One of the cinema’s most enduring actors, Henry Fonda enjoyed a highly successful career spanning close to a half century. Most often in association with director John Ford, he starred in many of the finest films of Hollywood’s golden era. Born May 16, 1905, in Grand Island, NE, Fonda majored in journalism in college, and worked as an office boy before pursuing an interest in acting. He began his amateur career with the Omaha Community Playhouse, often performing with the mother of Marlon Brando. Upon becoming a professional performer in 1928, Fonda traveled east, tenuring with the Provincetown Players before signing on with the University Players Guild, a New England-based ensemble including up-and-comers like James Stewart, Margaret Sullavan, and Joshua Logan. Fonda’s first Broadway appearance followed with 1929’s The Game of Life and Death. He also worked in stock, and even served as a set designer.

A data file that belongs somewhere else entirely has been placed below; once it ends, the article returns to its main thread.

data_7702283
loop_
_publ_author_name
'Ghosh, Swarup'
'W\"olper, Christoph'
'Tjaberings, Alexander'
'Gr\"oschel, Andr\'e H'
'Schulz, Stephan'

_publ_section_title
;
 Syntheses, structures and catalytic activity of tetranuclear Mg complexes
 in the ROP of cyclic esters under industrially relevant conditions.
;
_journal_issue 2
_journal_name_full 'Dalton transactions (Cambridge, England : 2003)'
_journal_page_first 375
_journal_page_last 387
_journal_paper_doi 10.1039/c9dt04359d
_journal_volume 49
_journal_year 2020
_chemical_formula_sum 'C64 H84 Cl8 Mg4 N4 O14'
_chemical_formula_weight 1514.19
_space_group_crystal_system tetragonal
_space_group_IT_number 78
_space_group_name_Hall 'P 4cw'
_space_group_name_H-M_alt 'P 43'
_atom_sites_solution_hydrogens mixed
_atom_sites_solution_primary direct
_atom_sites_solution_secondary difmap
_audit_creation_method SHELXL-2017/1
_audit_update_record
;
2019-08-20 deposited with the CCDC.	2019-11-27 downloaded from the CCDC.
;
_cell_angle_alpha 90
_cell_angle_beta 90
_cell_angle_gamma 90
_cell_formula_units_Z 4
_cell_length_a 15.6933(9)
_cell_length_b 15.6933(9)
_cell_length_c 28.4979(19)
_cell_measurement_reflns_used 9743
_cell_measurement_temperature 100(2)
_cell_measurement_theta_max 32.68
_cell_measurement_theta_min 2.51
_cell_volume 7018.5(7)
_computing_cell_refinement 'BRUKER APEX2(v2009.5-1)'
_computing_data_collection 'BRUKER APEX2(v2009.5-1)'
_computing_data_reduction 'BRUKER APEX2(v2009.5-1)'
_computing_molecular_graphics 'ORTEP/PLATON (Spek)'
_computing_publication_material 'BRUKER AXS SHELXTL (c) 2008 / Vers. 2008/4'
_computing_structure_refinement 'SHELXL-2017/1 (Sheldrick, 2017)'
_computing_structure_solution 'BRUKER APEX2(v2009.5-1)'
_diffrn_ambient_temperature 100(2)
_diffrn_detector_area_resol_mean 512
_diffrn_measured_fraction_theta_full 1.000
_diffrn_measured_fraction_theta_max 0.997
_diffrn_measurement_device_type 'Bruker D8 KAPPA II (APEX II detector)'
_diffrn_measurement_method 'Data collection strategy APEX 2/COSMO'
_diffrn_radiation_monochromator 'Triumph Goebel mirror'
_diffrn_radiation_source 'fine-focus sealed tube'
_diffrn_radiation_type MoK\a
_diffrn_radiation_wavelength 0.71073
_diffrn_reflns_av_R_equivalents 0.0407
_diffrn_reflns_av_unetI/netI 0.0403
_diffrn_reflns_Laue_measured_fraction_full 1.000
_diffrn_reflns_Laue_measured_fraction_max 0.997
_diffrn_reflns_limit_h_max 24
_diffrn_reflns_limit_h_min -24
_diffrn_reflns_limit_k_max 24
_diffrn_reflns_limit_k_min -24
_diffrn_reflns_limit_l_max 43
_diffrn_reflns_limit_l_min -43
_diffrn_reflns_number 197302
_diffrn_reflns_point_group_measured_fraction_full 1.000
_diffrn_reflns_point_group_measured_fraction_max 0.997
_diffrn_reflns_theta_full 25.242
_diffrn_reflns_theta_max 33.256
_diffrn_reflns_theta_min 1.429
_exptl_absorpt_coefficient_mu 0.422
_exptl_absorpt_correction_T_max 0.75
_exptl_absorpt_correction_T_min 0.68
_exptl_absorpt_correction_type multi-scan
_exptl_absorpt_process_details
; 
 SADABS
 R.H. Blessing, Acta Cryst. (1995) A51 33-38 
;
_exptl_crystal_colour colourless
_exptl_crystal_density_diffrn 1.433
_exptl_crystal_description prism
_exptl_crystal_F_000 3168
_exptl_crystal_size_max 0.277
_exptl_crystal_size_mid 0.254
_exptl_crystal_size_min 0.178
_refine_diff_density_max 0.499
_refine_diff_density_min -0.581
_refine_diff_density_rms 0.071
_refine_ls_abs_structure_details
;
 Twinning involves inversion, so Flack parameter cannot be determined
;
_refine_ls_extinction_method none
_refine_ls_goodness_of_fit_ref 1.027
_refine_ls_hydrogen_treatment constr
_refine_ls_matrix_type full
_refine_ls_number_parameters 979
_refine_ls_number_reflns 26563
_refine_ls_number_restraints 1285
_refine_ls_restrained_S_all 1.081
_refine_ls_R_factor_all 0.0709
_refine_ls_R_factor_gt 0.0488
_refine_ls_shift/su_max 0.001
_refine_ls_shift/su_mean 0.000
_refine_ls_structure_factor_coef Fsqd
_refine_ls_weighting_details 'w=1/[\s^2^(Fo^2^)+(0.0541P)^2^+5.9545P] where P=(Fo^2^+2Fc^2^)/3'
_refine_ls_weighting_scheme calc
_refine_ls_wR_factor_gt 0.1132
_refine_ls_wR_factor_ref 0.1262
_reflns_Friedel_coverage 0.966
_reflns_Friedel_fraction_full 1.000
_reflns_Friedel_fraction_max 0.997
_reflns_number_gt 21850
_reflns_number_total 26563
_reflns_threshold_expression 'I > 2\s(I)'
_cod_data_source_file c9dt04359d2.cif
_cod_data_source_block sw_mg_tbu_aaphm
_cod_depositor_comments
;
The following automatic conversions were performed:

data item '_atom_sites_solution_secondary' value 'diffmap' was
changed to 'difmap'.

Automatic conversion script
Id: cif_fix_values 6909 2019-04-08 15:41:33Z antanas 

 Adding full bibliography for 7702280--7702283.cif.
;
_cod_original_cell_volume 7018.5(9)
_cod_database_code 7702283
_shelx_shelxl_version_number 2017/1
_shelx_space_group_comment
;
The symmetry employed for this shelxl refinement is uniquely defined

In 1931, Fonda and Sullavan were married, and the following year he appeared… read more
Why don't more people revere him as a film actor? He is, in my view, more talented than James Stewart and on par with Cary Grant. He doesn't approach Grant's iconographic status because he is not so clear an image, but he has far more range as an actor and has a more affecting presence than Grant, which is interesting since they were both cold fish in real life, at least as they were described by family and friends.